To hear more about the trail to Eagle, don’t miss the March 2019 episode of Scouting magazine’s ScoutCast, the BSA’s monthly podcast for adult leaders.

After listening to that episode, be sure to subscribe to ScoutCast on iTunes or wherever you get your podcasts.

Student with autism inspires with Eagle Scout achievement

Bryan on Scouting (Scouting Magazine) - Tue, 06/11/2019 - 9:00am

Timmy Hargate was diagnosed at an early age with autism and an extreme speech delay.

Thanks to years of hard work and the help of dedicated professionals, he is now an Eagle Scout.

At age 7, Timmy enrolled at the Cleveland Clinic Children’s Lerner School for Autism. The school uses treatment based on applied behavioral analysis in an educational setting to serve students from the age of earliest diagnosis through 21.

He gradually learned how to communicate with a speech-generating device that allows him to type in words or pre-programmed responses on an iPad.

Timmy’s father, Ed, says Timmy is “very smart and he understands what people are saying to him. He’s just not able to verbally communicate very well without a speech-generating device.”

At age 11, he joined Troop 461. Over the years, he moved up the ranks, culminating with the completion of his Eagle Scout service project earlier this year.

Timmy is 20 and earned the highest rank in Scouting through the BSA’s rules concerning advancement for members with special needs.

“The school and Scouts are his two principal activities, and they keep him busy,” says Ed. “Lerner School has really helped him learn how to communicate with his peers and adults, and being in Troop 461 has done a lot for his socialization skills.”

Timmy’s project

The project Timmy chose was certainly not an easy one. He planned, organized and managed the annual summer field day event for the students at the Lerner School.

Timmy, front and center, standing with other members of Troop 261, hopes to eventually become an adult leader in his troop. Photo courtesy of Ed Hargate.

Timmy worked with his teachers over a period of several weeks to select activities and games that would be appropriate for his fellow students. He recruited fellow Scouts to be responsible for each activity. He marketed the event by creating posters, supervised the setup process on the day of the event, oversaw the management of all activities on the big day and supervised tear-down when it was over.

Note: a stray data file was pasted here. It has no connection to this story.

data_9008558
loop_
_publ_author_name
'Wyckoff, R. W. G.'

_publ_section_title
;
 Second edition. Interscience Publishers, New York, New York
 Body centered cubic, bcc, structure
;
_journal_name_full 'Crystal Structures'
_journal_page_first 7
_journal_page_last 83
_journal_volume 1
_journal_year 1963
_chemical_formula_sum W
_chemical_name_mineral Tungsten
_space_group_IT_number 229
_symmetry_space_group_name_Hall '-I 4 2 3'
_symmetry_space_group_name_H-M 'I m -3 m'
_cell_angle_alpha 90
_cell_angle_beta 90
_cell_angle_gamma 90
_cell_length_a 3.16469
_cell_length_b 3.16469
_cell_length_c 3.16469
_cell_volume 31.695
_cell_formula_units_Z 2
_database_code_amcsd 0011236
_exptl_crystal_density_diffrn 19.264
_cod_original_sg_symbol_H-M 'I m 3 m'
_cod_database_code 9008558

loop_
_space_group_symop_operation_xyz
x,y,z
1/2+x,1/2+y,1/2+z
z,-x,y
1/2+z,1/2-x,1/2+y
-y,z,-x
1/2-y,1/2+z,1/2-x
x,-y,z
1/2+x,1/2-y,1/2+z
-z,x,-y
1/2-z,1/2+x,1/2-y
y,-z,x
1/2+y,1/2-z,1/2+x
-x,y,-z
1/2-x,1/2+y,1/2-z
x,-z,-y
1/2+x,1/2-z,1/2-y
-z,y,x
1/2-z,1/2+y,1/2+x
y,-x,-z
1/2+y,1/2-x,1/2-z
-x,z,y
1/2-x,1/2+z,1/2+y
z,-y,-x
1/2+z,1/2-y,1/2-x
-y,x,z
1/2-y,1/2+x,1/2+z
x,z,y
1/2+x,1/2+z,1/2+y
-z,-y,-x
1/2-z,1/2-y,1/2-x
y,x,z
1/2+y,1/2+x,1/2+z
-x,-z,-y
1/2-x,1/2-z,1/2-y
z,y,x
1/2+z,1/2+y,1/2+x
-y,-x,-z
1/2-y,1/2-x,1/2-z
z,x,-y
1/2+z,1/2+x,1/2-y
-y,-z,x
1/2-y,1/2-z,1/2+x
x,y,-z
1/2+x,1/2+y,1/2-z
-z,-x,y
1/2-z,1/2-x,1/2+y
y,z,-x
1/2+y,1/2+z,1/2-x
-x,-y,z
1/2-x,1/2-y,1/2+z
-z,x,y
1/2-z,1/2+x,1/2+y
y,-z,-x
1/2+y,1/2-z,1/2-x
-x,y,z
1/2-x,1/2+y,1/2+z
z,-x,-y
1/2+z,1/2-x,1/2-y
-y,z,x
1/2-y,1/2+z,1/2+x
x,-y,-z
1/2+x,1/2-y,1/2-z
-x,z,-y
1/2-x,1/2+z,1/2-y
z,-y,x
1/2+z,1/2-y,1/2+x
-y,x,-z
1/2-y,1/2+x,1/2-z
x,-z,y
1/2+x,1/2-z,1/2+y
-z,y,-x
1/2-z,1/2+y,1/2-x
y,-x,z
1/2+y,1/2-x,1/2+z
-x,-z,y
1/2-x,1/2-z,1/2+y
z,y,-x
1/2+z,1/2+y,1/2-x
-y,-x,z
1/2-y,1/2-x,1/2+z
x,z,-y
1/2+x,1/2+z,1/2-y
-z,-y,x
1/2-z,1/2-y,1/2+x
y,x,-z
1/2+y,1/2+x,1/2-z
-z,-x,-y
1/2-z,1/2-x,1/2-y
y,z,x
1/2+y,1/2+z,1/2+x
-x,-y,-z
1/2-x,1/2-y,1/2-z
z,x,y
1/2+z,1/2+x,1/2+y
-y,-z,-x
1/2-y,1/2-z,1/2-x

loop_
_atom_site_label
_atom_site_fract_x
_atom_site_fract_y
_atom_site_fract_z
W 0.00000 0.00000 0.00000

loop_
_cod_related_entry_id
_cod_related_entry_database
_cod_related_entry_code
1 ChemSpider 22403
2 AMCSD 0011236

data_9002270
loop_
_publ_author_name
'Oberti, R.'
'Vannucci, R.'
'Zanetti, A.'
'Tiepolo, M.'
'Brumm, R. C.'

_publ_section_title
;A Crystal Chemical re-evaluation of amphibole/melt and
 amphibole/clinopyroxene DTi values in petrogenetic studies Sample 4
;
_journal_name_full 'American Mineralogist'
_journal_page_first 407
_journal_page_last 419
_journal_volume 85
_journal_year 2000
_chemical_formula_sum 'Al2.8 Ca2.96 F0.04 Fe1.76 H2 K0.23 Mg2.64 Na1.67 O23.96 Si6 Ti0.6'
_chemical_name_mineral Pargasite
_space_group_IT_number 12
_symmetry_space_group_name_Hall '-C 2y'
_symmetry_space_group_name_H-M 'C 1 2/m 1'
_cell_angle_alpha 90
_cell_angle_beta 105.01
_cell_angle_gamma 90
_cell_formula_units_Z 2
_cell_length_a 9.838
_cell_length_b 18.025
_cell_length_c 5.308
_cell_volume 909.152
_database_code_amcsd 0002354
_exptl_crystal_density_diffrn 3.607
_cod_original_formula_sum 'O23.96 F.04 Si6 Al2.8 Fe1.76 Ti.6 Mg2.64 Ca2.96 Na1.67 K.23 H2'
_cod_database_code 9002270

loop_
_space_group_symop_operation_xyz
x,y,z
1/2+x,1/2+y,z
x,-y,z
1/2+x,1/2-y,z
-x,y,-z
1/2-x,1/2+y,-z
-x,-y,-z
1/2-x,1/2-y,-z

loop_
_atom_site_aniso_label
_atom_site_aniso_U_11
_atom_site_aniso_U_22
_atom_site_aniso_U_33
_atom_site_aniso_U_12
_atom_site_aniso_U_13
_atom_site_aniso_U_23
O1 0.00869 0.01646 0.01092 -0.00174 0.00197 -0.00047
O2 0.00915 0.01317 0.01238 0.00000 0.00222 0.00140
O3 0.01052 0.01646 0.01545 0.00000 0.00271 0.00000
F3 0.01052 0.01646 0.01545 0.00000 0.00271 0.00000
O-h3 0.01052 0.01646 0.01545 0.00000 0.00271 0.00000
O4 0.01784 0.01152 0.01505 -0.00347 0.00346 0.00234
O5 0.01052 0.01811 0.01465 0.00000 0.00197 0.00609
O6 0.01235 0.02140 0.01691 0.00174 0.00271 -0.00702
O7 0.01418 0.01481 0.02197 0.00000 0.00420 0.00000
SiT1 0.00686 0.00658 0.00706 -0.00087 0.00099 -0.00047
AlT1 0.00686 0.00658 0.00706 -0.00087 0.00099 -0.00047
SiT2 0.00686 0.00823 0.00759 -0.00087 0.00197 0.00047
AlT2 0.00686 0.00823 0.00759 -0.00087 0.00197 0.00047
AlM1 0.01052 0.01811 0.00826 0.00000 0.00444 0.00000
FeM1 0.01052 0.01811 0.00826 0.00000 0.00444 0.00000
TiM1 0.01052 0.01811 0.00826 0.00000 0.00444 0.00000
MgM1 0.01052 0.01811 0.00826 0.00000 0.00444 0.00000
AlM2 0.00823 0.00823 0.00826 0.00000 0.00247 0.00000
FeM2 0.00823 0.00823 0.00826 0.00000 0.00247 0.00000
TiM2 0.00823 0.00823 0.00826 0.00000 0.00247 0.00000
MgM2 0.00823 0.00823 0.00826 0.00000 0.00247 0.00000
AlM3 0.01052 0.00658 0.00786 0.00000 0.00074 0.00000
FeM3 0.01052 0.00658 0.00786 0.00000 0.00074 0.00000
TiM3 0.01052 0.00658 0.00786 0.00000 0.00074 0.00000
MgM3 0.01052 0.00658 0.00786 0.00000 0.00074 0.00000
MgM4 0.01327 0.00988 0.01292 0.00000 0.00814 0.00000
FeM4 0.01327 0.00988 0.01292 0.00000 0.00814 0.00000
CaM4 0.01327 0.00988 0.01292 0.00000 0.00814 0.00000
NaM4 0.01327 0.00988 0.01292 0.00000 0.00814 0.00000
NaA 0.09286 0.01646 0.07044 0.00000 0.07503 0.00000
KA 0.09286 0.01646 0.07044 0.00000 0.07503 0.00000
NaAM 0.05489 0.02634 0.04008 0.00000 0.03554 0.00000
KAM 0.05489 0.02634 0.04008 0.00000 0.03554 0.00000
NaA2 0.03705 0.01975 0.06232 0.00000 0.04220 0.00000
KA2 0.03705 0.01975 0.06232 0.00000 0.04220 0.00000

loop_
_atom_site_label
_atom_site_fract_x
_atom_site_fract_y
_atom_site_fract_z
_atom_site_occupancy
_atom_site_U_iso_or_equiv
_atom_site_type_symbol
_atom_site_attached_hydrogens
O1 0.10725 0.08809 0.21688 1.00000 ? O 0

In short, it was everything you would expect of an Eagle Scout service project.

“I am so proud of Timmy and happy to be a part of his accomplishments,” says Phoebe Mason, a speech language pathologist at the Lerner School. “He’s made so much progress over the years, and has become a real leader at the school and in Scouting.”

These nine young women joined Venturing 17 years ago; here’s where they are now

Bryan on Scouting (Scouting Magazine) - Mon, 06/10/2019 - 8:00am

A Lutheran pastor in Virginia, a land development engineer in North Carolina and a fitness-focused Instagram influencer based in Brooklyn, N.Y.

One common thread connects each of these three women — and six others with similar success stories.

All of them got their start in Venturing as members of Crew 1886 of the Washington, D.C.-based National Capital Area Council. The crew formed in 2002, when the Venturing program was just 4 years old.

Distinguished Eagle Scout Michael Pocalyko and Catherine Pressler created the all-girl crew. Pocalyko’s daughter had an older brother who had just become an Eagle Scout. Pressler’s daughter had two brothers about to make Eagle.

Seventeen years before the BSA began welcoming girls into all of its programs, Pocalyko and Pressler chose Venturing as a way for their 14-year-old girls to experience Scouting.

“Catherine and I started this unit with an experiment in mind,” Pocalyko says. “It was absolutely a conceptual precursor to Scouts BSA, although we didn’t have any way of knowing that at the time.”

Pocalyko helped me track down each of the nine members of Crew 1886 to find out what they’ve done since their time in Venturing. Learn a little about each of these women — now 30 or 31 — below.

Then …

That’s Crew 1886 pictured above at the BSA’s annual meeting in Washington, D.C., in 2006. The young women were 18 at the time and were volunteering at the Venturing booth to explain the program’s benefits to attendees.

The man pictured with them has found his own success since that photo was taken. It’s Al Lambert, then the Scout Executive of the National Capital Area Council and now the BSA’s Assistant Chief Scout Executive and National Director of Outdoor Adventures.